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(Reference retrieved automatically from Web of Science through information on FAPESP grant and its corresponding number as mentioned in the publication by the authors.)

Nitensidine B affects proteins of the glycolytic pathway and induces apoptosis in cervical carcinoma cells immortalized by HPV16

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Author(s):
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Souza, Felipe de Oliveira [1] ; Sorbo, Juliana Maria [1] ; Regasini, Luis Octavio [2] ; Bolzani, Vanderlan da Silva [3] ; Rosa, Jose Cesar [4] ; Czernys, Erica da Silva [4] ; Valente, Valeria [1] ; Moreira, Thais Fernanda [1] ; Navegante, Geovana [1] ; Fernandes, Barbara Colatto [1] ; Soares, Christiane Pienna [1]
Total Authors: 11
Affiliation:
[1] Sao Paulo State Univ, Sch Pharmaceut Sci, Dept Clin Anal, Highway Araraquara Jau, Km 01, Araraquara, SP - Brazil
[2] Sao Paulo State Univ, Dept Chem & Environm Sci, Inst Biosci Letters & Exact Sci, Cristovao Colombo St 2265, Sao Jose Do Rio Preto, SP - Brazil
[3] Sao Paulo State Univ, Inst Chem, Dept Organ Chem, BR-14800900 Araraquara, SP - Brazil
[4] Univ Sao Paulo, Ctr Prot Chem, Dept Cellular Mol Biol & Pathogen Bioagents, Fac Med Ribeirao Preto, Ave Bandeirantes 3900, Ribeirao Preto, SP - Brazil
Total Affiliations: 4
Document type: Journal article
Source: Phytomedicine; v. 48, p. 179-186, SEP 15 2018.
Web of Science Citations: 1
Abstract

Background: Cervical cancer, the fourth most common type of cancer among women worldwide, accounts for approximately 12% of all types of malignancies that affect women. Natural products have contributed significantly to the development of modern therapies; approximately 70% of the drugs available for chemotherapy are naturally based products. Purpose: The purpose of this study was to examine the biological activities of nitensidine B (NTB), a guanidinic alkaloid isolated from the leaves of Pterogyne nitens Tul. (Fabaceae) in a cervical cancer cell line. Methods: In vitro experiments were performed using cervical carcinoma cells immortalized by human papillomavirus type 16 (HPV16, SiHa cells), since epidemiological and molecular studies have demonstrated robust associations between the etiologies of cervical cancer and HPV infection. Cytotoxicity as well as the effect of NTB treatment on intracellular signals of apoptosis, fragmentation of internucleosomal DNA via terminal deoxynucleotidyl transferase dUTP nick end labeling (TUNEL), and levels of apoptosis effectors (Caspase 3/7) were evaluated. In addition, differential proteomic analysis (iTRAQ) and protein validation using western blot were performed. Results: The cytotoxicity of NTB treatment in the SiHa cell line was concentration-dependent, with the minimum inhibitory concentration of 50% of the cells of 40.98 mu M. In the TUNEL assay, SiHa cell apoptosis with 3/7 caspase activation was reported at 12 h following treatment. Differential proteomic analysis by iTRAQ demonstrated that proteins of the glycolytic pathway, aldolase A, alpha-enolase, pyruvate kinase, and glyceraldehyde 3-phosphate dehydrogenase were underexpressed. Conclusion: These results indicated that NTB could play a role in decreasing glycolysis. Since tumor cells prefer the glycolytic pathway to generate energy, these findings suggest that NTB may be a reliable model for the study of human cervical cancer cell lines immortalized by HPV16, however more experiments can be performed. (AU)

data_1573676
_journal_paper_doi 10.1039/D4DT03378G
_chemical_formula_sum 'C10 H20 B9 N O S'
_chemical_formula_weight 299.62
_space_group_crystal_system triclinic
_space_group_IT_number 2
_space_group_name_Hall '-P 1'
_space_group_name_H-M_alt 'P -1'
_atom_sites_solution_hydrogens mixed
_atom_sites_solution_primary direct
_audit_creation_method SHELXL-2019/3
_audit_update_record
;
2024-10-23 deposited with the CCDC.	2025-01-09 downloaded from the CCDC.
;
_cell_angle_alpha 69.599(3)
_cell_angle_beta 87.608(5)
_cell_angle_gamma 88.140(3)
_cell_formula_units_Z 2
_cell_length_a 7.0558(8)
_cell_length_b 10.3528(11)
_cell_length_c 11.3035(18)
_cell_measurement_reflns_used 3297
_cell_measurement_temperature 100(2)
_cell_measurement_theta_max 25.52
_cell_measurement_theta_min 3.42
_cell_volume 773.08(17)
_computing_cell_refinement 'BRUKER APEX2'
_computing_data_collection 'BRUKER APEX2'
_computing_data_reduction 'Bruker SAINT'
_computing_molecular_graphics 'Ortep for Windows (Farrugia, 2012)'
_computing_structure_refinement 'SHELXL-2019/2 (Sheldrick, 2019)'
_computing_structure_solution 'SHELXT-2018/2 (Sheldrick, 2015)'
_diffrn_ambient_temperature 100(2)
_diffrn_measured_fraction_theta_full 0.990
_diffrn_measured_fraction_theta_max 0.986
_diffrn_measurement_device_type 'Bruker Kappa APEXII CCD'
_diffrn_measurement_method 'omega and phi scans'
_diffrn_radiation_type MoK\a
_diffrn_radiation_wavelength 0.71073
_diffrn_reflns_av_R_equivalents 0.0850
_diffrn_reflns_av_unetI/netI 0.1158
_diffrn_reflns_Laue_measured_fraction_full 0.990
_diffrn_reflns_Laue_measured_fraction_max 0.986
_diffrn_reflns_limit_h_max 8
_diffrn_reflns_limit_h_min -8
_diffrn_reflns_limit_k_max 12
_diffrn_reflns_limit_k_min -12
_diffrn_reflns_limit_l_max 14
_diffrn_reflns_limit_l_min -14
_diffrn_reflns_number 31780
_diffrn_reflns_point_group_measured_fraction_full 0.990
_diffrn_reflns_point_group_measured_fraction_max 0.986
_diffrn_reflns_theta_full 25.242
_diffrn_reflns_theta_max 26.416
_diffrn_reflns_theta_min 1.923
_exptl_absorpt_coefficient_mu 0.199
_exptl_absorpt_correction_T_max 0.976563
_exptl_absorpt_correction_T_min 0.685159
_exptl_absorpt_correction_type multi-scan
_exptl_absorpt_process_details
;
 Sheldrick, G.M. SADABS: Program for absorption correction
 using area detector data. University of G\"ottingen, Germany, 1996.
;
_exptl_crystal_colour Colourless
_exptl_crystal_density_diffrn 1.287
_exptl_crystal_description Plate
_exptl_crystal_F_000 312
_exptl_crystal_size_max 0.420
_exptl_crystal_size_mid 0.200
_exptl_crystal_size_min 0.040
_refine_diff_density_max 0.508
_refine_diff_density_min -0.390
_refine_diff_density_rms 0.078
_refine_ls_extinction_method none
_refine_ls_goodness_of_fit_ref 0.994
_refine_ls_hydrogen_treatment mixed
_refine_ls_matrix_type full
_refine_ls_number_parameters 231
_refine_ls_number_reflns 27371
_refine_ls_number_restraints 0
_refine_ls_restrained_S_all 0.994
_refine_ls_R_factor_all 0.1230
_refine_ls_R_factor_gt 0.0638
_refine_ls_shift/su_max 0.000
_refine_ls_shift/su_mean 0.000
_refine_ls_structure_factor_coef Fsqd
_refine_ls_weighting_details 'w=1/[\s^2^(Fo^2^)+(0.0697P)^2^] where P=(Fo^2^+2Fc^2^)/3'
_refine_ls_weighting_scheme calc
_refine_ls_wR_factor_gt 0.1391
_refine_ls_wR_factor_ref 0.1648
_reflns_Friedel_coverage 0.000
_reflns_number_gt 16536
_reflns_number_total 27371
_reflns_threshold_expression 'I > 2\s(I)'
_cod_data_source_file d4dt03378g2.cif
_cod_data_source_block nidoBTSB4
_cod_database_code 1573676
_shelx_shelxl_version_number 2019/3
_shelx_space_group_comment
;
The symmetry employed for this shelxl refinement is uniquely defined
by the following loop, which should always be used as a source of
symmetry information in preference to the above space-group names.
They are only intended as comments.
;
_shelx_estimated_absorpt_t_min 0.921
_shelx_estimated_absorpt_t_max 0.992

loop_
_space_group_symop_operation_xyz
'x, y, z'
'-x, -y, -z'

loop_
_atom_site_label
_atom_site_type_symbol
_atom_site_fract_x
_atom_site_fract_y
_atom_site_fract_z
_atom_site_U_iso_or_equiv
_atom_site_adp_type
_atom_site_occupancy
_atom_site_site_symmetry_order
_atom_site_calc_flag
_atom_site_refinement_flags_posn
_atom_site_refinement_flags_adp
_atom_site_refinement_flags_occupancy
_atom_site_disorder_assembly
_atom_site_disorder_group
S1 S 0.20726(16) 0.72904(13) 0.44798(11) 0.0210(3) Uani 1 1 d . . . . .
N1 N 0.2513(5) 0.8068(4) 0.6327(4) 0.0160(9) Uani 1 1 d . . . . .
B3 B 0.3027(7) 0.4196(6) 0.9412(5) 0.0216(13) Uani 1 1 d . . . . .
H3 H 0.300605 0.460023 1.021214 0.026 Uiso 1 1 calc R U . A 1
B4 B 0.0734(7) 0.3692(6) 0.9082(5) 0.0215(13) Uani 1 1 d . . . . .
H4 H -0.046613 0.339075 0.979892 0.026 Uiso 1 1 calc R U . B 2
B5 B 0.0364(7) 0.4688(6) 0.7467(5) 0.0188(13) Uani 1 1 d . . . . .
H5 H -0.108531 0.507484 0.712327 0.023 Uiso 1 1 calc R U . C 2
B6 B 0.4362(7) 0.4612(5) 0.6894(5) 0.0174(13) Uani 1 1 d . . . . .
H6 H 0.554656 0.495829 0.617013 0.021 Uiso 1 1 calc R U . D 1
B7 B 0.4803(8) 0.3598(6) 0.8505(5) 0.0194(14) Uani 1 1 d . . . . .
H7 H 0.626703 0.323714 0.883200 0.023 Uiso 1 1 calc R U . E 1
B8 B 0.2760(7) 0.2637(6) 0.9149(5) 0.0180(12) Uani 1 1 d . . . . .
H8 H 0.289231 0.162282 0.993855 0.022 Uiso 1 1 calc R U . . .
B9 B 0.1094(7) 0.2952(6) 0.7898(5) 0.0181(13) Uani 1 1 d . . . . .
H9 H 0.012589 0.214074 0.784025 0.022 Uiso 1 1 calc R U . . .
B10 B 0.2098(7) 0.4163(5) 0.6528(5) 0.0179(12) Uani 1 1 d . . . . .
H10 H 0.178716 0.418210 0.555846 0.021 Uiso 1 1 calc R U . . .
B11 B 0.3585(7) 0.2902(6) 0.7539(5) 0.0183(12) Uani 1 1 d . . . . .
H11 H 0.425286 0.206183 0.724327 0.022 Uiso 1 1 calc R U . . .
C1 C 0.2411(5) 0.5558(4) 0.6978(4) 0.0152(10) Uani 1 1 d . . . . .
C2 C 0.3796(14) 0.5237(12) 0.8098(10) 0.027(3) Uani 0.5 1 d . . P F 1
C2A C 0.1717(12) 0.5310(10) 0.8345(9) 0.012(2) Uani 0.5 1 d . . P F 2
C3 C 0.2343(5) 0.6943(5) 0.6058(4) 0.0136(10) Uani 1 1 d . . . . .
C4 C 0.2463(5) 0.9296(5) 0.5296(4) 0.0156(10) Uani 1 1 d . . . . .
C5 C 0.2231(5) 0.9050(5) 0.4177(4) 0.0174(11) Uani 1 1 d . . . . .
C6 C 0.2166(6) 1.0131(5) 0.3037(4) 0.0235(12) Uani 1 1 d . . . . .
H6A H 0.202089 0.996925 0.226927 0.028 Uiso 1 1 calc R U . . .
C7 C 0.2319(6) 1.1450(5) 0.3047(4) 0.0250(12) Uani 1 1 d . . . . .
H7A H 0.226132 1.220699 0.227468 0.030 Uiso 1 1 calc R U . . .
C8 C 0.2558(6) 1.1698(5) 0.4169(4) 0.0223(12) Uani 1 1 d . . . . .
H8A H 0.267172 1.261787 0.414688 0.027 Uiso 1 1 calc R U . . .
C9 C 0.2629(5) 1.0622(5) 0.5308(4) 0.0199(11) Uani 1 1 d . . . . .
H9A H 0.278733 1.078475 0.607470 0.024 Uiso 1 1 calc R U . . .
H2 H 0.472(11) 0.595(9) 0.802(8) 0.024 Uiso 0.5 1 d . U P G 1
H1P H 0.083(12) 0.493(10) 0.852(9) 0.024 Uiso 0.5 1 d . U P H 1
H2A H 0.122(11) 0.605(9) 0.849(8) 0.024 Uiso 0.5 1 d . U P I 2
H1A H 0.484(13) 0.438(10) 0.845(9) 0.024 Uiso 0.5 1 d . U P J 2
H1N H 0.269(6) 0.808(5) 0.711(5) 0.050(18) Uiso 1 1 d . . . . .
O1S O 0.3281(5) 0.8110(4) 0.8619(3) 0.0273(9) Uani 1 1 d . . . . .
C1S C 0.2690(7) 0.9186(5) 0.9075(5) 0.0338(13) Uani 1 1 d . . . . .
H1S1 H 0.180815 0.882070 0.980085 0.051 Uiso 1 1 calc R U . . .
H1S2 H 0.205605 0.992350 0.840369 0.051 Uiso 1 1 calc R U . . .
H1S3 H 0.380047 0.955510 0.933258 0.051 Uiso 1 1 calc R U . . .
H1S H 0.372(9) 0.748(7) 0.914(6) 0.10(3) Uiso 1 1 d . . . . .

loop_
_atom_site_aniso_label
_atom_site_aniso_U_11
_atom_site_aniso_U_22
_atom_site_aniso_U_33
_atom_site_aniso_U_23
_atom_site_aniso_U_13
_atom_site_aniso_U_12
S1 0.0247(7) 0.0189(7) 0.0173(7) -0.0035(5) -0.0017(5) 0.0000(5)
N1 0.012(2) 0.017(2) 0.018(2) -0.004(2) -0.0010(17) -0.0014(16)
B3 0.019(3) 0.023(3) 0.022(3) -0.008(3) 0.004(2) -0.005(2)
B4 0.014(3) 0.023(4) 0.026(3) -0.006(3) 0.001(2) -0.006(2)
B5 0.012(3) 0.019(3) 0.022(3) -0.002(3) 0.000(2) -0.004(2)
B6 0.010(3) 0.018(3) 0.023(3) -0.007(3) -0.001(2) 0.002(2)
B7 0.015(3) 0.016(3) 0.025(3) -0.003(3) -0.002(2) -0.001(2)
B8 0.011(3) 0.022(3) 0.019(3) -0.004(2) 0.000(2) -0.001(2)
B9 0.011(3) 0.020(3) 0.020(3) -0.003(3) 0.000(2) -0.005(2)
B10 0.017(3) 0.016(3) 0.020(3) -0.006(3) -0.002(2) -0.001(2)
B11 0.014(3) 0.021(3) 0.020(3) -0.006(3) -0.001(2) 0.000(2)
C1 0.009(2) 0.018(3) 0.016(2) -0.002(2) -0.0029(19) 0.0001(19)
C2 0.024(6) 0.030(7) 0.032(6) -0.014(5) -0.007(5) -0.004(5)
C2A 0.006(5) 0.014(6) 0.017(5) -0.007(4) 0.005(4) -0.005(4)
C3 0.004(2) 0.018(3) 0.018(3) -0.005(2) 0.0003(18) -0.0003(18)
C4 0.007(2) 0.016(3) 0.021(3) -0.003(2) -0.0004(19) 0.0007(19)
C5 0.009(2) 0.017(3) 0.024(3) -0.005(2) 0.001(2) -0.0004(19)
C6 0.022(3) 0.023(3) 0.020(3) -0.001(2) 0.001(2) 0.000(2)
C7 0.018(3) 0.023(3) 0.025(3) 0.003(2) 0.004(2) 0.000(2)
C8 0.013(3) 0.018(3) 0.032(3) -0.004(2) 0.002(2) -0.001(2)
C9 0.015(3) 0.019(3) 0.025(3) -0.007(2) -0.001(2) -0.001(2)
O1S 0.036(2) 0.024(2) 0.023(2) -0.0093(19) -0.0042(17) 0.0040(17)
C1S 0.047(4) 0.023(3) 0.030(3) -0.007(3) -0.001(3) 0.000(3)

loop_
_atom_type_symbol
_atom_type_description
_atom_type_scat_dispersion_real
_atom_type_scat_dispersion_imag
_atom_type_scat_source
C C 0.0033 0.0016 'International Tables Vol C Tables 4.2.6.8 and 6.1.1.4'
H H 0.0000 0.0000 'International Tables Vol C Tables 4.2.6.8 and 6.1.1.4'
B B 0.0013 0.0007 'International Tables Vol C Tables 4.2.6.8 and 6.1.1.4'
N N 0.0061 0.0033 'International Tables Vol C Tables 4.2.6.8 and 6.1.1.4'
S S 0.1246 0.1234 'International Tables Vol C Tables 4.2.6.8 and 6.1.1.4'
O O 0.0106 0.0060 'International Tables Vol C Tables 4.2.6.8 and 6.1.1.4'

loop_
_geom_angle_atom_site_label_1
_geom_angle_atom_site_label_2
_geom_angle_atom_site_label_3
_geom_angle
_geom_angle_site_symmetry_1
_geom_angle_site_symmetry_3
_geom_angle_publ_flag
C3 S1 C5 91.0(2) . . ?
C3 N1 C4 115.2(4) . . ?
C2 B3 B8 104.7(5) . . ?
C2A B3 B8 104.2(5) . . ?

FAPESP's process: 14/50926-0 - INCT 2014: biodiversity and natural products
Grantee:Vanderlan da Silva Bolzani
Support type: BIOTA-FAPESP Program - Thematic Grants